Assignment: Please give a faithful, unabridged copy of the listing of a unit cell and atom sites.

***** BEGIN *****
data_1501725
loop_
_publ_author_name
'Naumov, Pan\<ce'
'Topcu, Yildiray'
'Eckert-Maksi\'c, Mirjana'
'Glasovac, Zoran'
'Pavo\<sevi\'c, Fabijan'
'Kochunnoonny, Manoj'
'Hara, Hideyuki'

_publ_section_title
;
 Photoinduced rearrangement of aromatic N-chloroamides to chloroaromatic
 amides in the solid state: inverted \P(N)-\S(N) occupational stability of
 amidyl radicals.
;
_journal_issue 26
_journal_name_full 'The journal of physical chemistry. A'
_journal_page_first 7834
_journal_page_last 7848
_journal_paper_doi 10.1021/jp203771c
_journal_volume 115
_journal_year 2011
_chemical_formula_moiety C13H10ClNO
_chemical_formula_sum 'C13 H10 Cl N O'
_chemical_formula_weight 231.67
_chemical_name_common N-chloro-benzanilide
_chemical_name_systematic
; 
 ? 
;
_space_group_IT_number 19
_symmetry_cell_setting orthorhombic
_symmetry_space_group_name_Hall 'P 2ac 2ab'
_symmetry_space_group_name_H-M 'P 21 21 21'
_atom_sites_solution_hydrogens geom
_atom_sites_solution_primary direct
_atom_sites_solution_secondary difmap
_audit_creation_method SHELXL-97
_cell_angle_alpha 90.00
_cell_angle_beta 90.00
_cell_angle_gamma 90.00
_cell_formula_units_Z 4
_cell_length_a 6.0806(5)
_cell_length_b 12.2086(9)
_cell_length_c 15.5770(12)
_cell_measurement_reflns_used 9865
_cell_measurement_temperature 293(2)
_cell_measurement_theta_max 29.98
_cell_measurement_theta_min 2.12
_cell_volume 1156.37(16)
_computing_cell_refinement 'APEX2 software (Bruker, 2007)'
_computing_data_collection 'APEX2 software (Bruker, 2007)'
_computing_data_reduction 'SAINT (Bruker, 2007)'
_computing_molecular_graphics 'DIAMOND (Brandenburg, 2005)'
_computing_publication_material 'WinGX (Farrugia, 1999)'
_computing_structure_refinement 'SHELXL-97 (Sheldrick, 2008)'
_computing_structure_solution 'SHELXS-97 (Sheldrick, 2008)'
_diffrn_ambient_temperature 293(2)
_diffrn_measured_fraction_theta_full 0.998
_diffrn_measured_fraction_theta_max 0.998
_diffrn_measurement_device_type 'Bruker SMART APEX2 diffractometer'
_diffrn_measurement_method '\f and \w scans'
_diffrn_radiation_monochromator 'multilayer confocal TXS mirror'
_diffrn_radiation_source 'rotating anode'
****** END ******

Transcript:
data_1501725
loop_
_publ_author_name
'Naumov, Pan\<ce'
'Topcu, Yildiray'
'Eckert-Maksi\'c, Mirjana'
'Glasovac, Zoran'
'Pavo\<sevi\'c, Fabijan'
'Kochunnoonny, Manoj'
'Hara, Hideyuki'

_publ_section_title
;
 Photoinduced rearrangement of aromatic N-chloroamides to chloroaromatic
 amides in the solid state: inverted \P(N)-\S(N) occupational stability of
 amidyl radicals.
;
_journal_issue 26
_journal_name_full 'The journal of physical chemistry. A'
_journal_page_first 7834
_journal_page_last 7848
_journal_paper_doi 10.1021/jp203771c
_journal_volume 115
_journal_year 2011
_chemical_formula_moiety C13H10ClNO
_chemical_formula_sum 'C13 H10 Cl N O'
_chemical_formula_weight 231.67
_chemical_name_common N-chloro-benzanilide
_chemical_name_systematic
; 
 ? 
;
_space_group_IT_number 19
_symmetry_cell_setting orthorhombic
_symmetry_space_group_name_Hall 'P 2ac 2ab'
_symmetry_space_group_name_H-M 'P 21 21 21'
_atom_sites_solution_hydrogens geom
_atom_sites_solution_primary direct
_atom_sites_solution_secondary difmap
_audit_creation_method SHELXL-97
_cell_angle_alpha 90.00
_cell_angle_beta 90.00
_cell_angle_gamma 90.00
_cell_formula_units_Z 4
_cell_length_a 6.0806(5)
_cell_length_b 12.2086(9)
_cell_length_c 15.5770(12)
_cell_measurement_reflns_used 9865
_cell_measurement_temperature 293(2)
_cell_measurement_theta_max 29.98
_cell_measurement_theta_min 2.12
_cell_volume 1156.37(16)
_computing_cell_refinement 'APEX2 software (Bruker, 2007)'
_computing_data_collection 'APEX2 software (Bruker, 2007)'
_computing_data_reduction 'SAINT (Bruker, 2007)'
_computing_molecular_graphics 'DIAMOND (Brandenburg, 2005)'
_computing_publication_material 'WinGX (Farrugia, 1999)'
_computing_structure_refinement 'SHELXL-97 (Sheldrick, 2008)'
_computing_structure_solution 'SHELXS-97 (Sheldrick, 2008)'
_diffrn_ambient_temperature 293(2)
_diffrn_measured_fraction_theta_full 0.998
_diffrn_measured_fraction_theta_max 0.998
_diffrn_measurement_device_type 'Bruker SMART APEX2 diffractometer'
_diffrn_measurement_method '\f and \w scans'
_diffrn_radiation_monochromator 'multilayer confocal TXS mirror'
_diffrn_radiation_source 'rotating anode'